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Troika: Reforms must go forth!

The Greek parliament will need, by May, to approve  dozens of measures to make its economy more competitive, as condition for receiving further funds from the troika with which it resumed bailout talks on Monday.

Most of the measures are spelled out in a 324-page report submitted to Greek authorities in November by the OECD.

The 329 proposals generally aim to remove barriers and soften regulations in a string of markets from building materials and food to publishing and tourism, saving consumers and businesses about 5.2 billion euros a year, or 2.5 percent of Greek GDP.

Athens has pledged to implement about 80 percent of the proposals. But trade associations and lawmakers have protested, arguing they would lead to total deregulation and a collapse in the quality of products and services.

Here are some of the key proposals:

- Allow the blending of olive oils, a trademark national product, with other vegetable oils and allow its distribution to hotels and restaurants in packages bigger than 5 litres.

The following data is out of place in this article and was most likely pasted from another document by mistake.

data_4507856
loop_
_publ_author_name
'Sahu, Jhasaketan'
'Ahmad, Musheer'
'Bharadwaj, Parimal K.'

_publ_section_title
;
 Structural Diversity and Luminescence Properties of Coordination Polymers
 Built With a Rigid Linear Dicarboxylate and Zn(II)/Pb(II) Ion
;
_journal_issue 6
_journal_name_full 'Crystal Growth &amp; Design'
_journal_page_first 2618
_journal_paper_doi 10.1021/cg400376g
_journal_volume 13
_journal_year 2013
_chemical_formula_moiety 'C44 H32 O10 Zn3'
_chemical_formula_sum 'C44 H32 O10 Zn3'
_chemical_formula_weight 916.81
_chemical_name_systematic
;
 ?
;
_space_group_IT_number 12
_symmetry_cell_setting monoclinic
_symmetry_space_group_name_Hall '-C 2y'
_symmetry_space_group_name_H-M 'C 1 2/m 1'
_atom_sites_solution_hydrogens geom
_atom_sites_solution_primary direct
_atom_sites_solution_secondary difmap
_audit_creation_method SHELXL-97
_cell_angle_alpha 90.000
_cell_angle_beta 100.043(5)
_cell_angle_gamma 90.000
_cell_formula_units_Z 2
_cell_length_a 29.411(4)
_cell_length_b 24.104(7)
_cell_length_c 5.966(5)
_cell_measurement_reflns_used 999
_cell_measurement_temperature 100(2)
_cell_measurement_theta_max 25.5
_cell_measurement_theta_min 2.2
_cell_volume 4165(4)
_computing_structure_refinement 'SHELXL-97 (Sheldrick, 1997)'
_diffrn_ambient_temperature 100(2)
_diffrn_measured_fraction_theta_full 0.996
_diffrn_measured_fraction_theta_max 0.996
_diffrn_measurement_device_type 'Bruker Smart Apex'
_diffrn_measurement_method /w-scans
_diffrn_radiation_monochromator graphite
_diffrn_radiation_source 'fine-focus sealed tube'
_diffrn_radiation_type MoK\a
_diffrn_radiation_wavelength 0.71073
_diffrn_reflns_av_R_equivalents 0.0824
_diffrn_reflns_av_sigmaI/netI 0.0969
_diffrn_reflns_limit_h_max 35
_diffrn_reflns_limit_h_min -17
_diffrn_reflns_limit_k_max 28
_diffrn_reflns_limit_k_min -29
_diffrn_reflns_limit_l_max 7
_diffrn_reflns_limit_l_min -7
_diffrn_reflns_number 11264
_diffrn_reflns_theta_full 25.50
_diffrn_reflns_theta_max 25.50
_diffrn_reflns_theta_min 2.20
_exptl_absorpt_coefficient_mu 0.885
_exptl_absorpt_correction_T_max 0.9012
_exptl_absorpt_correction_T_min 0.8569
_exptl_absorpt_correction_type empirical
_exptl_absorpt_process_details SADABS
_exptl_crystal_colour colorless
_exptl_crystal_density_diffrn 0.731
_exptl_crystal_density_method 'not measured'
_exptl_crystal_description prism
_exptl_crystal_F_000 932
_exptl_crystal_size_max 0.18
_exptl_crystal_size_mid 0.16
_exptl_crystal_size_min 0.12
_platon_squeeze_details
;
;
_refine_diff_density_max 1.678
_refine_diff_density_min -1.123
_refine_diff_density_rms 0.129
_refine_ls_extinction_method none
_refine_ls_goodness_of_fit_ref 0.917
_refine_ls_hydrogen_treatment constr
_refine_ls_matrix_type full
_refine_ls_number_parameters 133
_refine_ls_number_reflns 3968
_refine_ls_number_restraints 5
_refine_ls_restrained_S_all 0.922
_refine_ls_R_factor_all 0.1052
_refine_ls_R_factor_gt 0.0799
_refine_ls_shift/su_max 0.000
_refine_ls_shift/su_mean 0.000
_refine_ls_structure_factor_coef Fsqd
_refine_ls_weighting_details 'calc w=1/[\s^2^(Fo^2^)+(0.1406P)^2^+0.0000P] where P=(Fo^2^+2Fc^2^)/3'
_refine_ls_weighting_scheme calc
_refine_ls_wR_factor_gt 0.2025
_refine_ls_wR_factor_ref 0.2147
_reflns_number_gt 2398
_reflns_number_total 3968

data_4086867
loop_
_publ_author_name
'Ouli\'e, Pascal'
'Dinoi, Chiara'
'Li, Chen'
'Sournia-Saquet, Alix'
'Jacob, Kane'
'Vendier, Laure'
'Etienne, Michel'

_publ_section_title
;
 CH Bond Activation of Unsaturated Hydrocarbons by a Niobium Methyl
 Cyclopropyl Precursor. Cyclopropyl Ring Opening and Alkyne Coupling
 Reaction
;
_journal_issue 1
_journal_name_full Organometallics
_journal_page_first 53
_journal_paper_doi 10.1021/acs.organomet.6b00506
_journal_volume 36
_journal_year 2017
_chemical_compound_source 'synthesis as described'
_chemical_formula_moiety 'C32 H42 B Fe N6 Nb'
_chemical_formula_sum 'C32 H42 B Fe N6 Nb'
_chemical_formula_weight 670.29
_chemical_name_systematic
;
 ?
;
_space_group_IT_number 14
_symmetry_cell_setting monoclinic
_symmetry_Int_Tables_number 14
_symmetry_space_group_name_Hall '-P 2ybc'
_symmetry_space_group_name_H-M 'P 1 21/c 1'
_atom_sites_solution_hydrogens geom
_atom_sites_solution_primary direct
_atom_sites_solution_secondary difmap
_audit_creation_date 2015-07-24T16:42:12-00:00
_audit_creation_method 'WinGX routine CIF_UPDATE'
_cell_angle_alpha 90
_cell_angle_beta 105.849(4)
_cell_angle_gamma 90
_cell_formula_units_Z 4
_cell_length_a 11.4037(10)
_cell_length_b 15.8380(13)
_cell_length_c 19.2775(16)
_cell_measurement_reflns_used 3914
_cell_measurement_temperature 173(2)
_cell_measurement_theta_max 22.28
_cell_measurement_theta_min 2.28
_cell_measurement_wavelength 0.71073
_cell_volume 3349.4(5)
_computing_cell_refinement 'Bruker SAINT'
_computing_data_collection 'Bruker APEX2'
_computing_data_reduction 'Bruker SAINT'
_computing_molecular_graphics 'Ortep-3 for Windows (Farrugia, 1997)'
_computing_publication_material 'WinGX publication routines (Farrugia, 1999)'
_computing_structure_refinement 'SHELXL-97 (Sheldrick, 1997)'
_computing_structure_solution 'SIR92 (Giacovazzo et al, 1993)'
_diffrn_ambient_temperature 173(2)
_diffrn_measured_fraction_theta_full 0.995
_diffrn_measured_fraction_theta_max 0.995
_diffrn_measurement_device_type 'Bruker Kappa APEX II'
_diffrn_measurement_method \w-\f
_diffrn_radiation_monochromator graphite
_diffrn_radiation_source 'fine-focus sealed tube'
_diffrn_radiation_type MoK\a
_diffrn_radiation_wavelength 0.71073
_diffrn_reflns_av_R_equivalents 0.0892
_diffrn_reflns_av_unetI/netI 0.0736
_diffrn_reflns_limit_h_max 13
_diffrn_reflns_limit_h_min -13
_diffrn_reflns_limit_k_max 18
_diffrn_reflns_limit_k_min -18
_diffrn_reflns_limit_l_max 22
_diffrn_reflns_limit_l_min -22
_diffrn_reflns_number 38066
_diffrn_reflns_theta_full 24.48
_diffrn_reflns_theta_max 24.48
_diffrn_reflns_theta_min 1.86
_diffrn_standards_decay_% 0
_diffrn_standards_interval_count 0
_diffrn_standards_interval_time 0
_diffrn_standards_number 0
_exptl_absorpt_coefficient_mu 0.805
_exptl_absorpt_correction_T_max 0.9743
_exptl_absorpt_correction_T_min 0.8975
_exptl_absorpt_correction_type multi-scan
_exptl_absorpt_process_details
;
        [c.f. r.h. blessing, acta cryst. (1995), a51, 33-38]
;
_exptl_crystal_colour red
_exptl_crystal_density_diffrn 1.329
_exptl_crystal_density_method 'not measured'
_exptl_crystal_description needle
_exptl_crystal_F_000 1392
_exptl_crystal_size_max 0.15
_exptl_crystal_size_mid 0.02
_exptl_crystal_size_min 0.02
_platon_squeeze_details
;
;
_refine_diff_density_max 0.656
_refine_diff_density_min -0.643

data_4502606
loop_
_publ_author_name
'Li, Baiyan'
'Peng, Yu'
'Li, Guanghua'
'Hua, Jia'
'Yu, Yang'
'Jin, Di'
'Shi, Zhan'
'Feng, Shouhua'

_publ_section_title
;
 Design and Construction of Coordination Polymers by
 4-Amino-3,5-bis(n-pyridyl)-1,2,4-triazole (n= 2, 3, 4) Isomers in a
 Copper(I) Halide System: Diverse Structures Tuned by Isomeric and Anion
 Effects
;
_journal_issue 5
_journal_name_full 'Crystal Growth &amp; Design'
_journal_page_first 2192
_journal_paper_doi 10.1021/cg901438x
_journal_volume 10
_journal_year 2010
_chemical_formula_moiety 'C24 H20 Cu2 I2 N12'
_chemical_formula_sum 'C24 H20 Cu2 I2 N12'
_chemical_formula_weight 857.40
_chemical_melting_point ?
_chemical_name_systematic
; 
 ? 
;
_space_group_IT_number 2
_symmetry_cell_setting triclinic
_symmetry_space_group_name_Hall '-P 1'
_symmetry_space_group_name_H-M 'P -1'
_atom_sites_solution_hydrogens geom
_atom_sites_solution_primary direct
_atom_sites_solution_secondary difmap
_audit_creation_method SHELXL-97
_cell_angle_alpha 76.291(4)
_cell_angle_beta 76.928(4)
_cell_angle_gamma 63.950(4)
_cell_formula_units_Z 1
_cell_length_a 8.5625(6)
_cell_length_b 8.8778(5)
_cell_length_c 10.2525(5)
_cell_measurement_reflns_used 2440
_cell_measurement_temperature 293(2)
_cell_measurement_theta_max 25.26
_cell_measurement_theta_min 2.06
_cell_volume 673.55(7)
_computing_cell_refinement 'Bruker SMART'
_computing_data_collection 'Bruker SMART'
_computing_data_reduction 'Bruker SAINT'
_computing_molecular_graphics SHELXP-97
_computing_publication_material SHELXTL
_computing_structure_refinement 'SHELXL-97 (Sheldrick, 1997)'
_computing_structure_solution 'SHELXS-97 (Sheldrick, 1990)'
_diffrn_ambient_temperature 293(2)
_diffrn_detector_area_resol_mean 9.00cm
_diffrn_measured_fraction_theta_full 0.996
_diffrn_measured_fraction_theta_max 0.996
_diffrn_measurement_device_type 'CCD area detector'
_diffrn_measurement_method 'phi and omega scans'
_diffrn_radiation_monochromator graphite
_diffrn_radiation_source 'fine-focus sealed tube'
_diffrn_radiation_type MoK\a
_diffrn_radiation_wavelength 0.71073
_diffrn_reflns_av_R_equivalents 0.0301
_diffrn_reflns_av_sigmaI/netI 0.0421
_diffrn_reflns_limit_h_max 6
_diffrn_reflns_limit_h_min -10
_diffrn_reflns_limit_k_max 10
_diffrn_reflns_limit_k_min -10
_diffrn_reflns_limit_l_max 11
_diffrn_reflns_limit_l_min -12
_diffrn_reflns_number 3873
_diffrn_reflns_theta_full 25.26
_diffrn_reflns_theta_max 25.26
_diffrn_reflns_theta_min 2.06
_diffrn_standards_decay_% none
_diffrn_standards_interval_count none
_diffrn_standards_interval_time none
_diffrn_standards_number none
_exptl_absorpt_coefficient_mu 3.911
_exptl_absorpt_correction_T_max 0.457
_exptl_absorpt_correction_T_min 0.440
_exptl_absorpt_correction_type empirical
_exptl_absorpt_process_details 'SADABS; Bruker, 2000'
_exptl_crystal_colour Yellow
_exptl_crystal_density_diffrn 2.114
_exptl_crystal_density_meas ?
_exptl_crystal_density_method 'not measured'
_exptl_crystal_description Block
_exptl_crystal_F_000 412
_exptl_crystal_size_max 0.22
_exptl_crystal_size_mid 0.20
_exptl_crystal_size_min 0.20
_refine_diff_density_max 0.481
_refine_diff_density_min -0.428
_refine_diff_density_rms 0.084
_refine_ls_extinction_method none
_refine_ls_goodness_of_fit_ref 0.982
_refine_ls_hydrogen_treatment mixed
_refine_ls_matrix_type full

- Remove all third-party levies and fees such as a tax on advertising and levies on flour and cement.

- Fully liberalise Sunday trading.

- Lift a five-day restriction on the shelf life of milk.

- Liberalise prices and distribution of over-the-counter medicines and dietary supplements such as vitamins.

- Allow retailers to decide freely on discounts and timing of sales.

- Scrap barriers to investment in tourism activities, the country's biggest foreign currency earner, such as geographical restrictions or minimum quality requirements. Remove limits on tourist coach activities and restrictions on travel agent offices. Abolish any requirement for tourism businesses to seek prior price approval from authorities.

- Relax regulation of cruises by lifting a round-trip restriction on cruises leaving a Greek port. This would allow passengers to embark the cruise at a Greek port and disembark at another country. Lift a five-mile restriction on moorings, which would allow marina and yacht operators to compete with nearby commercial or fishing ports on price.

- Abolish strict licensing requirements in the asphalt sector. Also abolish minimum requirements for storage or minimum capital requirements in the building materials sector